[The following is a guest post from Daniel Suhr ’08, a prior guest alumni contributor to the Blog.]
While working as a junior lawyer in Governor Scott Walker’s office, my phone rang one clear winter’s day. It was the judicial assistant for Chief Justice Shirley Abrahamson. The Chief had asked Dean Kearney if anyone else was traveling to that evening’s Hallows lecture from Madison, such that she could carpool. The Dean had kindly offered me up for the task. Could I meet her in an hour at the Capitol’s MLK Drive exit?
After quickly consenting, I rushed out to my Subaru Legacy and started grabbing granola bar wrappers off the floor. I ran to the BP on East Wash, which had a car wash, and did my best on short notice. I pulled into the Capitol’s covered roundabout five minutes early and retrieved my passenger.
She got in the front seat, and didn’t bring any reading material, so we just started chatting. We talked mostly about good lawyering and tips for oral advocacy, as that seemed safe space. I drove exactly 65 miles per hour the entirety of I-94 connecting the state’s two main downtowns.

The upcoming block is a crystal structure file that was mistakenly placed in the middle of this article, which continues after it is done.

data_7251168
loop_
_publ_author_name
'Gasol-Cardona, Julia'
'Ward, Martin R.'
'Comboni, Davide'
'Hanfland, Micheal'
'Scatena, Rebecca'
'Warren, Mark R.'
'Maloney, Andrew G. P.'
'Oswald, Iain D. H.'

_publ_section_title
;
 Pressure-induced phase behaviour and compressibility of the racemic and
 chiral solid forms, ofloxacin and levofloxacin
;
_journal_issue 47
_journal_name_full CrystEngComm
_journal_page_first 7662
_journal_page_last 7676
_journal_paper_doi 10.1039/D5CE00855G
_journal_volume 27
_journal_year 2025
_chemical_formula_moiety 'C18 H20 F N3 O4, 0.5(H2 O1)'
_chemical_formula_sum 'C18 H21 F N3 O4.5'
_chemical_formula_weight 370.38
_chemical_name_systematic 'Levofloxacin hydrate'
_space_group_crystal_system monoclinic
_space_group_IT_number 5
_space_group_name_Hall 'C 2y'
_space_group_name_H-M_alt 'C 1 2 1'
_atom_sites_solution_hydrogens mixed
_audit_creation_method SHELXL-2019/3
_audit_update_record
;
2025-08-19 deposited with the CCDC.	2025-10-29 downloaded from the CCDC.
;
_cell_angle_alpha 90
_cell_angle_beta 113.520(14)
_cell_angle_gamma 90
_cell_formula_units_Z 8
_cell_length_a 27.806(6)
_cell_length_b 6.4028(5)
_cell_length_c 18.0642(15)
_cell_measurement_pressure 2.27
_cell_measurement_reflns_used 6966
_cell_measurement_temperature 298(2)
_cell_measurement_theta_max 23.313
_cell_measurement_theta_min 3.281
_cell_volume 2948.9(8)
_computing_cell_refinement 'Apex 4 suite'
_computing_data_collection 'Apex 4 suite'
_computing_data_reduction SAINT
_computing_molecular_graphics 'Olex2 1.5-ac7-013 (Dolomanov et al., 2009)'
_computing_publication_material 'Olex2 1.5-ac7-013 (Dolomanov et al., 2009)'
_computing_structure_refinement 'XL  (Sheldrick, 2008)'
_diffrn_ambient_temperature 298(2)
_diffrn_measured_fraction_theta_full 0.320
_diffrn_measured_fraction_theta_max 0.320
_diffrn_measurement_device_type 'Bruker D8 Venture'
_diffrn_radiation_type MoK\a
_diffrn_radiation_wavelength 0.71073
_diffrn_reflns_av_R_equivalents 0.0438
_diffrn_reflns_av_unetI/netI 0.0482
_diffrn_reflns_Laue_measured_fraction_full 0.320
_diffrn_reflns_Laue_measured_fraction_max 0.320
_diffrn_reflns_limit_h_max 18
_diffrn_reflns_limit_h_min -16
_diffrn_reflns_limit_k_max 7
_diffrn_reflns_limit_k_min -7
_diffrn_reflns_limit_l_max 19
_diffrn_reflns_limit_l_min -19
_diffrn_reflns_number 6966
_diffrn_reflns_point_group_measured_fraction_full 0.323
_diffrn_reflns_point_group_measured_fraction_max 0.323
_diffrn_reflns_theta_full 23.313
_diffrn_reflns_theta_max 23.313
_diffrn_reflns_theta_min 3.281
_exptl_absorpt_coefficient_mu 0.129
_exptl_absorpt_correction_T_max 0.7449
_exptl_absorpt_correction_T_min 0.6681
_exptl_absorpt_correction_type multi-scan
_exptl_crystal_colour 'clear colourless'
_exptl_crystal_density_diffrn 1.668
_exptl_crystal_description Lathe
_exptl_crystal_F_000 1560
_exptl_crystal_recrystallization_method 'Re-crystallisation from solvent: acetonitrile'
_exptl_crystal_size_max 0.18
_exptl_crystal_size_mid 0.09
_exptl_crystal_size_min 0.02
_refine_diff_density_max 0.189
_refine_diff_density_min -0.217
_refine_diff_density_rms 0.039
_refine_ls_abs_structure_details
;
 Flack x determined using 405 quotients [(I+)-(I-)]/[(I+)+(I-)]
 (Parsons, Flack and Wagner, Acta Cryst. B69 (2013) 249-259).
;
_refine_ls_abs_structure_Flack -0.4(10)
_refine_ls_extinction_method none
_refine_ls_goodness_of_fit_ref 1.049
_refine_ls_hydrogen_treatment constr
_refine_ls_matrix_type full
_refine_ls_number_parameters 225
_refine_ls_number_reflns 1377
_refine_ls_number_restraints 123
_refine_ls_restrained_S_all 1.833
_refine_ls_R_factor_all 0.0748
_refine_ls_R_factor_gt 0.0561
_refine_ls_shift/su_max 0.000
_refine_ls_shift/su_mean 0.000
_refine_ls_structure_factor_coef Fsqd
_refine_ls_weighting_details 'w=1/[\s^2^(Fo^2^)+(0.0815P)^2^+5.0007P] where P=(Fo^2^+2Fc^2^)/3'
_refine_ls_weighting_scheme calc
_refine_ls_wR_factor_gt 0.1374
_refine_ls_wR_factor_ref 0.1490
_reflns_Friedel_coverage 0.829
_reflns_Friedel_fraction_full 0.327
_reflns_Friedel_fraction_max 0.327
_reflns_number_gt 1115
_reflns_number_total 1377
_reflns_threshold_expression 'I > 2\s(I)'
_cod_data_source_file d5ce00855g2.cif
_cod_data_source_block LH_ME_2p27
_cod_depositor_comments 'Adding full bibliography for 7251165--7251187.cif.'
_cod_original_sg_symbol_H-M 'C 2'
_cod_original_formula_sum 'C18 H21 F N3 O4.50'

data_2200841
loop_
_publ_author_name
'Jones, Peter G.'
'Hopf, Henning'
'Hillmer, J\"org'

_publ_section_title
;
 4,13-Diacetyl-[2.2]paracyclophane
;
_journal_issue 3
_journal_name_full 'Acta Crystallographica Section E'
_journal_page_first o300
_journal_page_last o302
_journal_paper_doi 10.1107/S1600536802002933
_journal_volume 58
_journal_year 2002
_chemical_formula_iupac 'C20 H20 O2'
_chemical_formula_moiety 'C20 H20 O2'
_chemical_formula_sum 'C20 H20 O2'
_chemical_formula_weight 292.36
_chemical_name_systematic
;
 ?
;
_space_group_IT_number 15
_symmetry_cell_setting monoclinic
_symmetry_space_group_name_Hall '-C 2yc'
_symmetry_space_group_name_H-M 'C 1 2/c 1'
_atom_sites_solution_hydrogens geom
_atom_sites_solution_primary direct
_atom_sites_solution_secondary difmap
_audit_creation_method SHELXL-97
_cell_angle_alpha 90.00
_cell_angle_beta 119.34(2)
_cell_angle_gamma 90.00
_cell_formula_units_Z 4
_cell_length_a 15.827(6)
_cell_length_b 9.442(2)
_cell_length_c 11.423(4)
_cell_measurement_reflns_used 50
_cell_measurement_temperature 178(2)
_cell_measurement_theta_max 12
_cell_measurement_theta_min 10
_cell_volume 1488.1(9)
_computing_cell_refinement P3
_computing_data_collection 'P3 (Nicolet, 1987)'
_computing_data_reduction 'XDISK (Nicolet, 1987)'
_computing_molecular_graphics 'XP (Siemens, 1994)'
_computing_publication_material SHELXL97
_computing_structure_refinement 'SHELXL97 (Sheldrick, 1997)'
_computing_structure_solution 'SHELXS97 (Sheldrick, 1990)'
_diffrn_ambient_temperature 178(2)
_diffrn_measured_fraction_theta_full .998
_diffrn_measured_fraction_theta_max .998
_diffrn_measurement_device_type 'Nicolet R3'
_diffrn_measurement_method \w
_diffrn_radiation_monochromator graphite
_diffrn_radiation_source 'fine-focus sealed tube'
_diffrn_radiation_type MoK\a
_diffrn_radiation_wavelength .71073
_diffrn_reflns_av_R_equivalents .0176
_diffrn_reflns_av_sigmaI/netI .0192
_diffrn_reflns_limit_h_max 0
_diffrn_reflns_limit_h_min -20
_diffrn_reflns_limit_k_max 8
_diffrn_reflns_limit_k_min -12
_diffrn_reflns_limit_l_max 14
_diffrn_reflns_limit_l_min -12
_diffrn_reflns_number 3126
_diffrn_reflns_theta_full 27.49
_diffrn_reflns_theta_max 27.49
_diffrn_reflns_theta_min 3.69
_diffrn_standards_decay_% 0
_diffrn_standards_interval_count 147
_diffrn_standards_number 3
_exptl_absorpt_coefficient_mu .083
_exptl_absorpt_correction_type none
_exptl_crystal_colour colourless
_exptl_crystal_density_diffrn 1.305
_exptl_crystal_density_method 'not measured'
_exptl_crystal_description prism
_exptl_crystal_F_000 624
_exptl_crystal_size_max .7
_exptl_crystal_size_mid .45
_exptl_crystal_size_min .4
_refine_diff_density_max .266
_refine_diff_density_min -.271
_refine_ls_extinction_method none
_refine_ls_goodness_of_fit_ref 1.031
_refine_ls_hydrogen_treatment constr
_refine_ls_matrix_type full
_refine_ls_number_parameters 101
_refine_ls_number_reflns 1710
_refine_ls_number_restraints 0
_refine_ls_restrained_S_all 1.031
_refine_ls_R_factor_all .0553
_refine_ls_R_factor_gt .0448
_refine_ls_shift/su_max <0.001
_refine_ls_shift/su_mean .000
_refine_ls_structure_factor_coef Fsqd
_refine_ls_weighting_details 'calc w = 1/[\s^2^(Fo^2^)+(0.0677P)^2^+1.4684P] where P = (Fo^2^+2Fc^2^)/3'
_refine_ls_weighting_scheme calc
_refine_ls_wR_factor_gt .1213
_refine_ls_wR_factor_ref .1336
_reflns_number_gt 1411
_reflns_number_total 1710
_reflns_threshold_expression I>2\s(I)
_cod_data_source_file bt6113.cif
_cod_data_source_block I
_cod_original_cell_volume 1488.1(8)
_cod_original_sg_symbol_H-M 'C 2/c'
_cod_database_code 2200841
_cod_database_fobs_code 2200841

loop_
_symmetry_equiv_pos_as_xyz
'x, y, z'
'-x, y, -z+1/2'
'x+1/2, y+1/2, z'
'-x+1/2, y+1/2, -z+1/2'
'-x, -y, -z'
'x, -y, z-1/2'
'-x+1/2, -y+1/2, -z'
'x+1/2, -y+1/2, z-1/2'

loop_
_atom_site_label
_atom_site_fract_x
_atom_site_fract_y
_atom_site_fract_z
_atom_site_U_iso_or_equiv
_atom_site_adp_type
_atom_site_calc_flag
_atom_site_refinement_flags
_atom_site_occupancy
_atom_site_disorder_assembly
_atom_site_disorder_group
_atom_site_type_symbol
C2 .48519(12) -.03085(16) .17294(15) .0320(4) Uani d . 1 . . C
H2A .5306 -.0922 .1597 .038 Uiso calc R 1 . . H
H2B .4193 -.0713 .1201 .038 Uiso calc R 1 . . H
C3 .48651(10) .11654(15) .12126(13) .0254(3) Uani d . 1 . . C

Eventually we arrived, found our respective seats, and learned about the law from former Solicitor General Paul Clement.
At the dinner that followed on Eckstein’s fourth floor, the Chief gently remonstrated me to keep it to one glass of wine, a ruling I followed for fear of being found in contempt otherwise.
We departed after dessert, and again it was 65 on cruise control the whole way. We talked a little about the lecture, but I also remember her sharing her pride in her son and grandson in California when we turned to talk of family.
We made it back to the Capitol safely, and she gave me a ten-dollar bill for gas money, saying it was so she wouldn’t have to recuse on any cases with my name on them.
I’m sure she knew when the Dean suggested it that I had criticized her decisions and judicial philosophy, at times vigorously, in blogs and law review articles. In my view, she was wrong about a lot of the big things in the law, though she was right on ending the mandatory state bar and in never missing an occasion at Marquette Law School. I lucked out that one of those occasions was the 2013 Hallows Lecture.
Daniel Suhr practices First Amendment law in the Milwaukee area.